Hope's Current Reviews
CSS Fonts by Eric A. Meyer; O'Reilly Media. 2013.
This book expands and updates, more than doubling the 30 pages of information in Meyer’s 3rd edition of CSS: The Definitive Guide. There is much better support for font manipulation. Capabilities have become more complex and there is no one better to explain what is currently available and what we can expect in the near future.
CSS Fonts covers the range of capabilities a web designer has on displaying fonts on the web. In the author’s words, “From custom fonts downloaded over the web to custom-built families assembled out of a variety of individual faces, authors may be said to overflow with font power.” The capabilities of CSS3 give us more typographic options than ever.
Eric Meyer has been and continues to be the guru of CSS. I have been a fan of Eric Meyer since first happening upon his Eric Meyer on CSS and More Eric Meyer on CSS more than five years ago, and I have used his Cascading Style Sheets: The Definitive Guide, 3rd edition, as a reference guide. This standalone updates and expands the fonts chapter from that guide, and I look forward to the release of the full 4th edition. While this text is very readable, I know that my main use for this text will be as a reference source. I can never retain this kind of detail on a single reading, but it is great to be able to call upon it as needed to refer to tables, examples, and refer back to the text.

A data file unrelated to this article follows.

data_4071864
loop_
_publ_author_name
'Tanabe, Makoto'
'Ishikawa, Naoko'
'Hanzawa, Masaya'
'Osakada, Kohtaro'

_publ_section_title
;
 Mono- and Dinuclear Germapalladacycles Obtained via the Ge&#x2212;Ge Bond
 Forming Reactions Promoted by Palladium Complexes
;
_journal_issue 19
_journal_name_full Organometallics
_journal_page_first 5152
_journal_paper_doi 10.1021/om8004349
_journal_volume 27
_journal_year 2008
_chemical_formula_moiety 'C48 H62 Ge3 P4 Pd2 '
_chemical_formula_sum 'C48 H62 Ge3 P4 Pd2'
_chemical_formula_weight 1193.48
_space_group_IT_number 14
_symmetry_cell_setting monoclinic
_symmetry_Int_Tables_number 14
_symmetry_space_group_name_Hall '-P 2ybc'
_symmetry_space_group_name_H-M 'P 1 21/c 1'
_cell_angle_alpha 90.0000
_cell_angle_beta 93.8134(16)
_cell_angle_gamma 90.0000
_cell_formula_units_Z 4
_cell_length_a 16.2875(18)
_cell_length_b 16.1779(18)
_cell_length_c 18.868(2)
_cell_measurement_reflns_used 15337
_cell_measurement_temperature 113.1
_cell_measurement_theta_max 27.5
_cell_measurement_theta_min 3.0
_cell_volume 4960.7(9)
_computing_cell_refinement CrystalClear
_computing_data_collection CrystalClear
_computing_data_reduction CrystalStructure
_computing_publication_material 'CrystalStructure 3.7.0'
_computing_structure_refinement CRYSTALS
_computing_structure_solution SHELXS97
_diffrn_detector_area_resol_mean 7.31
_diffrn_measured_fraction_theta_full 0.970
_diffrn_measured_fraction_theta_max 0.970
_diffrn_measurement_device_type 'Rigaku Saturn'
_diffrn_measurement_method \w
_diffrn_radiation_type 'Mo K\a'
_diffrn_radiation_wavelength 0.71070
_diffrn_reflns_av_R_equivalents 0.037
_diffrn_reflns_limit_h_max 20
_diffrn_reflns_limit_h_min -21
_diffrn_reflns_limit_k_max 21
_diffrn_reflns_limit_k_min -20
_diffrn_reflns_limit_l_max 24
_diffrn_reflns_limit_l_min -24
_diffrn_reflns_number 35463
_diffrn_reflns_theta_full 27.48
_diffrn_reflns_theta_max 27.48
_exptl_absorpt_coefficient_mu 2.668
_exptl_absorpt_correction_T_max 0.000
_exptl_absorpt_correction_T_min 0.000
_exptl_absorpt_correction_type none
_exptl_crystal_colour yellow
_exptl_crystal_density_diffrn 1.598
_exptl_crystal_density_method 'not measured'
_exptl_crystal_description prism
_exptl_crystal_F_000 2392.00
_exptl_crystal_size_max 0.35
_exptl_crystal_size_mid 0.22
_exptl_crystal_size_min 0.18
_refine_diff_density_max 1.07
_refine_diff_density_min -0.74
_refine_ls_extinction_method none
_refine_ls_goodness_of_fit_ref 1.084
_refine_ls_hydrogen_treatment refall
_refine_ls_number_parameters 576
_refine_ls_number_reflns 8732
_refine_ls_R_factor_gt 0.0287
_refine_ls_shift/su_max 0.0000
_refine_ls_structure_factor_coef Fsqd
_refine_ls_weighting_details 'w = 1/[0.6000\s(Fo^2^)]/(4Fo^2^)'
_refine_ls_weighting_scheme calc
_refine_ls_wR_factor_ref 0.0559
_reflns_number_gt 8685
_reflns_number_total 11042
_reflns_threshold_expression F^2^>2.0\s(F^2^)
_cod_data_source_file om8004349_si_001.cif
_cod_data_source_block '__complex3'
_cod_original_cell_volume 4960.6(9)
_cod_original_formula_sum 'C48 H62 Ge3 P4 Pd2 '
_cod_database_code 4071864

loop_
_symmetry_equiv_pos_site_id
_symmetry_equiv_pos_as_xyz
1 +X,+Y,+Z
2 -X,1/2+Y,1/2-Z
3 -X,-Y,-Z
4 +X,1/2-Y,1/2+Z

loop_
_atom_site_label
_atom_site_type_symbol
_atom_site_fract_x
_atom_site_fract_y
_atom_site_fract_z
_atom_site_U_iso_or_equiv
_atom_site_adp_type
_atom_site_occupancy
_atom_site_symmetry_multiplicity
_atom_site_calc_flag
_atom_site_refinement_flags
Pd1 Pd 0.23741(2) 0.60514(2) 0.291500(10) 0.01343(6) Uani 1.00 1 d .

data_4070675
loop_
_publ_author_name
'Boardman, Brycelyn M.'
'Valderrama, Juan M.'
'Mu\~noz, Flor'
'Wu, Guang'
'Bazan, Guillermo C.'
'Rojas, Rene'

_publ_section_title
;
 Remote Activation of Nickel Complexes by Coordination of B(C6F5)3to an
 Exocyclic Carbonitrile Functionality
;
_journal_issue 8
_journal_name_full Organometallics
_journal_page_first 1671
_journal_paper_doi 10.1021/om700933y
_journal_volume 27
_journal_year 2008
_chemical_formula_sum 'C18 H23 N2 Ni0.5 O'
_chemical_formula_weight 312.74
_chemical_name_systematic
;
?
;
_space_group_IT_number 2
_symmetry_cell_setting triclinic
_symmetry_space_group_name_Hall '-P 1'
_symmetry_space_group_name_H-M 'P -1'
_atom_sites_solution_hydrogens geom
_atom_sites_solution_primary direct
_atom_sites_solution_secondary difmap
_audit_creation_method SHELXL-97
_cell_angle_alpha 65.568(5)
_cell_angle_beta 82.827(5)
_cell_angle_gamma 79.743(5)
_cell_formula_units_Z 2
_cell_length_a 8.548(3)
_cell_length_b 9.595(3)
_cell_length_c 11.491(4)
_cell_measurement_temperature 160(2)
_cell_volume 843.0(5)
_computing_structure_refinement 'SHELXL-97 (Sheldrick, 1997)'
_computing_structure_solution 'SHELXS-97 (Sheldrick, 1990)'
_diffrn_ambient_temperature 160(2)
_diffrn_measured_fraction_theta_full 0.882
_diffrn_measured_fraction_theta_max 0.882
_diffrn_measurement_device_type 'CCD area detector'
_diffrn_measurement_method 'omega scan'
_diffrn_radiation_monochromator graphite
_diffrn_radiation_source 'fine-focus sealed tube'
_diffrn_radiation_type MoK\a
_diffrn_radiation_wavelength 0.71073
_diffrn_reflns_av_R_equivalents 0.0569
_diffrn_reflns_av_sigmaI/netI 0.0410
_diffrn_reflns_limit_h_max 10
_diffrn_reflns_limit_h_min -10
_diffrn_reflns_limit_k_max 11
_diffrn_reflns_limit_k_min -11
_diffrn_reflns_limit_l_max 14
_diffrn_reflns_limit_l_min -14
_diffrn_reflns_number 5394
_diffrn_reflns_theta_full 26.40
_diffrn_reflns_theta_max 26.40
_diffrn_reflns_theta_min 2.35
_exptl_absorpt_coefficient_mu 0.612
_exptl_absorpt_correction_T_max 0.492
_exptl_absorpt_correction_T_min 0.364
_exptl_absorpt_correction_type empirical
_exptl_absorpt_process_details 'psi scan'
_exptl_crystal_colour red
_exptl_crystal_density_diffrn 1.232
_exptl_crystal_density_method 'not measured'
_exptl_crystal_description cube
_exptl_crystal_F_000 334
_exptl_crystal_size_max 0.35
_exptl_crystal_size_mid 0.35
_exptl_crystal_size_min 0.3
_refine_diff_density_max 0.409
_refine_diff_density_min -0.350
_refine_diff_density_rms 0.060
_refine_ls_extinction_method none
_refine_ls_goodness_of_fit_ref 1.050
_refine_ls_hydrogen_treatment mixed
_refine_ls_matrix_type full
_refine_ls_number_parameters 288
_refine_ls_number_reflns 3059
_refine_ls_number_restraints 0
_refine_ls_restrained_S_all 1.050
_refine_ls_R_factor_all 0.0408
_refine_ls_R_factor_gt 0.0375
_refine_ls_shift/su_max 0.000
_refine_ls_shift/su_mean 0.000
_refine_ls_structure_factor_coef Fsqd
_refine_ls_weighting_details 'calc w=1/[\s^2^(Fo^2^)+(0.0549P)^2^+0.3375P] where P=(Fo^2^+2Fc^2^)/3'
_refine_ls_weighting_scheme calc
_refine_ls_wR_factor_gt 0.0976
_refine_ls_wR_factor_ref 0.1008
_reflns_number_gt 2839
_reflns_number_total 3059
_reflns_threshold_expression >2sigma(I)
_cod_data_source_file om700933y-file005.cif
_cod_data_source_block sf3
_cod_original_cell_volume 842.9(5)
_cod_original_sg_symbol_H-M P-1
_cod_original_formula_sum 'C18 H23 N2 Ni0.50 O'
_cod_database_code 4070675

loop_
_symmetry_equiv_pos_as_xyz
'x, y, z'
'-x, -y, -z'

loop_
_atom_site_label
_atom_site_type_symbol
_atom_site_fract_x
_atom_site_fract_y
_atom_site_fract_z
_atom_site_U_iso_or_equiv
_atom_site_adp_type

In addition to clear description of functionality of fonts, he provides common sense caveats which are timeless, i.e. “Always provide a basic font family as part of any font-family rule; always provide a fallback, and never design dependence on the presence of a given font.” New and welcome to this version is extensive coverage of @font-face, which enables use of custom fonts in web design.
I see this volume (as I imagine the other ones in this series) to be a very useful tool for anyone styling web content. Meyer helps us stay current with the evolution of CSS, and gives a snapshot of what is coming in the near future as well. His summary advice is worth repeating: just because you can do something does not mean you should. “Authors are advised to use their power wisely, not wildly.”